Giving people on bicycles their own space keeps them alive. Protected bike lanes also make the roads safer for all of us. (READ: What happens when you build protected bike lanes in cities?)
But wait, there’s more! Beyond road safety, building protected lanes results in some pretty big benefits.
If you build protected lanes, more people will ride bicycles. This is what cities across the globe have found:
As people bike more, they become healthier citizens. A bicycle is the best thing on two wheels for strengthening hearts and lungs. Riding a bike is a great way to burn calories and clear minds, too.
Bike commuting can also transform the worst part of our day into the best. Just think: We Filipinos spend an average of 91 minutes a day getting to and from work. If we could spend, say, half that time on a bicycle, we’d be happier than other commuters. We’d get to work alert and all pumped up, and we'd be more productive.
Each time we use a motor vehicle to get from Point A to Point B, the vehicle burns oil and emits carbon dioxide (CO2). CO2 traps heat in the atmosphere; it helps bring about global warming. This means that each time we ride a motor vehicle, we contribute to climate change.
Every trip made by a bicycle takes a motor vehicle off the roads and helps clean the air. As much as 80% of air pollution in the Philippines comes from motor vehicles. Two-wheeled travel will make the air we breathe less toxic.
For retailers, getting more customers in the door is the name of the game. When driving to a store is a nightmare, customers will stay away.
This is what Duty Free Philippines found out the hard way. From January to October 2015, sales at its Fiestamall branch fell by 7% (a whopping US$5.7 million); person count dropped by 4% (9,200 people) against the same period in 2014. The traffic jams in the area scared customers away.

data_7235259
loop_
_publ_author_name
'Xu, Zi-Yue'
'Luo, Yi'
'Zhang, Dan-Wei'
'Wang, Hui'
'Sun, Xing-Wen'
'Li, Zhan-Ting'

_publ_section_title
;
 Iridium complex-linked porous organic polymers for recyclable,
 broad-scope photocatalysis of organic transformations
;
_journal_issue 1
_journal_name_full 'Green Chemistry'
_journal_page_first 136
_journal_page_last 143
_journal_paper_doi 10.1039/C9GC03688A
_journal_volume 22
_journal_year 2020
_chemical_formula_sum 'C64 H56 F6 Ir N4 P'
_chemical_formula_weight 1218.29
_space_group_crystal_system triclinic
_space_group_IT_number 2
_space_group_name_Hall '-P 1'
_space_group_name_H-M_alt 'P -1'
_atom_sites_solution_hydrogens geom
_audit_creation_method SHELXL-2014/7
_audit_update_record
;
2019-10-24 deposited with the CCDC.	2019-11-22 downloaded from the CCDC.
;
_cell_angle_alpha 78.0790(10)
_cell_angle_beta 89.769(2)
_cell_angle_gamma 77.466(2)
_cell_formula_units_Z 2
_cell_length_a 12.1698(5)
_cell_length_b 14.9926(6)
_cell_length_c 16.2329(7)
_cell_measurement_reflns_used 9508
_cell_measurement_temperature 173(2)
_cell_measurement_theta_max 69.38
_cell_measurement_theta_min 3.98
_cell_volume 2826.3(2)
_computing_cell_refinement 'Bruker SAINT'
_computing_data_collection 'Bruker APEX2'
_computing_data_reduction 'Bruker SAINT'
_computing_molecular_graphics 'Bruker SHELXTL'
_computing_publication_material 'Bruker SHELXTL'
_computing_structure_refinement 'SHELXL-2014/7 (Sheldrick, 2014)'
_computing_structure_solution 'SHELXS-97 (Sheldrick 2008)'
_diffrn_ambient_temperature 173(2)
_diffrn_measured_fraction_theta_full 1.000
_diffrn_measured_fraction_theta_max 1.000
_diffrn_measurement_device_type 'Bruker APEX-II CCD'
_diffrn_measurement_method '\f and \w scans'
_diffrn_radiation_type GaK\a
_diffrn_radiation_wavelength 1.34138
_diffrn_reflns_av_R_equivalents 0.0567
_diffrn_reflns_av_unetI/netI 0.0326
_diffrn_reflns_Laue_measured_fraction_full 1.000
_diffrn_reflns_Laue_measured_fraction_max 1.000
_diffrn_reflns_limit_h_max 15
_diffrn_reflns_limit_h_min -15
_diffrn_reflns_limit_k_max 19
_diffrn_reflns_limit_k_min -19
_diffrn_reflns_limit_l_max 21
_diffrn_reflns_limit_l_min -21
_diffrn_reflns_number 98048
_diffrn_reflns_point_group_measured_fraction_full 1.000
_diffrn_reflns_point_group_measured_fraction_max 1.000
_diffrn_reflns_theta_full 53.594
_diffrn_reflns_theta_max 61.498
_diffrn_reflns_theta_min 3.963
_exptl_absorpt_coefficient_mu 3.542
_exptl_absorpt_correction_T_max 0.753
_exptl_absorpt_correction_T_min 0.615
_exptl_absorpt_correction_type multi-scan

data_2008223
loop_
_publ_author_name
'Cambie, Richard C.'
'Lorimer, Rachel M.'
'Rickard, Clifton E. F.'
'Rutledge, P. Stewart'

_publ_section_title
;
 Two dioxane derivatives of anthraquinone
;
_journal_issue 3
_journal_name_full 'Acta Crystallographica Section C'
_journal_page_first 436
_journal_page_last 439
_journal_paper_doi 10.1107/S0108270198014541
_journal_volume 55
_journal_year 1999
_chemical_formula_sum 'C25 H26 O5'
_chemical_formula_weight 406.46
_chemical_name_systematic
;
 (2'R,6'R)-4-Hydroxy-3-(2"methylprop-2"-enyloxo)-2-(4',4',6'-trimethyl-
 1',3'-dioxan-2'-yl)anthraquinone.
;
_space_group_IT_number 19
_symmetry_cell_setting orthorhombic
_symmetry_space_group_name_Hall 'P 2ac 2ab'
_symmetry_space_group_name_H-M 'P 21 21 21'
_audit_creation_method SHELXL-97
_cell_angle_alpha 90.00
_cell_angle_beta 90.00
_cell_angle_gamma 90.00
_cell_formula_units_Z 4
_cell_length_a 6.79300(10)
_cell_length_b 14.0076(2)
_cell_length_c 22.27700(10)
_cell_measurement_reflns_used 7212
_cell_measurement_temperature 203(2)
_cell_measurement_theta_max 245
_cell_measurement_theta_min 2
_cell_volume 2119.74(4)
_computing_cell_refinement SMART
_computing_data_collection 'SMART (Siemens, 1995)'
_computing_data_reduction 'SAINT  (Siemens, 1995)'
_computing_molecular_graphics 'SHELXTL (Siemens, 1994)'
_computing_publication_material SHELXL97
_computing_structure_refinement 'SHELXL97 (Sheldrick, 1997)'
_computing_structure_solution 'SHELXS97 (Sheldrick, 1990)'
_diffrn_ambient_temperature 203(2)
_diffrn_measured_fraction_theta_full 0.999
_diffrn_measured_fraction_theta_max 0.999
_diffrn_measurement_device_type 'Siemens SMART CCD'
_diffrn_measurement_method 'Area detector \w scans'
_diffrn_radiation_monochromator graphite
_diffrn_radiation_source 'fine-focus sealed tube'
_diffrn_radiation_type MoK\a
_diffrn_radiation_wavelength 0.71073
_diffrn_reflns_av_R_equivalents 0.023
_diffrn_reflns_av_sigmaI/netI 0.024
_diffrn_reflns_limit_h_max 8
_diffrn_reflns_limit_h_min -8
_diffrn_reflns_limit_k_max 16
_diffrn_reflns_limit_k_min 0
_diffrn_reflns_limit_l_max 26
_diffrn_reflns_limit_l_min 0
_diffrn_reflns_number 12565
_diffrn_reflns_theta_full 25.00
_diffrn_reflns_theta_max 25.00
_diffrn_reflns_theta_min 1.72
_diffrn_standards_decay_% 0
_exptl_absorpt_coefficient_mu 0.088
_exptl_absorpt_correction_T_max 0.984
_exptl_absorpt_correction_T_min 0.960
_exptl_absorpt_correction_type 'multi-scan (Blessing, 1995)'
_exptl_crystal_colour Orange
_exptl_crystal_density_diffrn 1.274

On the other hand, protected bike lanes boost sales. Compared to people who drive cars, people who bike to shops spend less per visit. But pedal pushers visit more often. The result: they spend more money overall per month.
The infographic below comes from “Shopping by bike: Best friend of your city centre,” a report from the European Cyclists’ Federation. It shows how bicycle-friendly streets benefit local retailers.
These cities have found that protected bike lanes are good for local businesses.
Photo from Julia Nebrija
What is a city’s most valuable resource? Its road space is, said Enrique Peñalosa, the once and present mayor of Bogotá.
And who hogs road space in our country? People in four-wheeled motor vehicles do. On EDSA, 78.92% of the vehicles stuck in gridlock are private cars, taxis, vans, and FX. Many people who drive even park on sidewalks.
People on bicycles and people on foot make do with leftover road space. The people who travel on two bicycle wheels don’t get their own protected space. And the people who walk are corralled into slivers of sidewalks to ensure that vehicle flow is not affected.
Space equals safety on the road. People in motor vehicles are less likely to get injured or killed in a road crash. In contrast, people who bike and people on foot are among the most vulnerable on the road.
Since most people bike and walk, these citizens—not those in motor vehicles—should get the lion’s share of road space. Building protected bicycle lanes will tip the scales in their favor.
Protected lanes will make the roads safer for everyone. These lanes don’t only keep people on bicycles alive. They improve the safety of people walking and driving, too.
The bottom line: Everything the well-designed protected bike lane represents is positive. It is a pathway to health and progress. It helps fight climate change and clean the air. It stimulates the local economy. And it makes cities fairer and safer for more citizens.
Let’s call on all our public officials to #BuildProtectedBicycleLanesNow. – Rappler.com
Dinna Louise C. Dayao is an independent writer and editor. Her motto is, “Saving the world from jargon and unclear language, one sentence at a time.” You can reach her at firstname.lastname@example.org.
The author credits the European Cyclists’ Federation for the data in “The clear winner” and the infographic, “Why increasing cycling benefits local retailers”.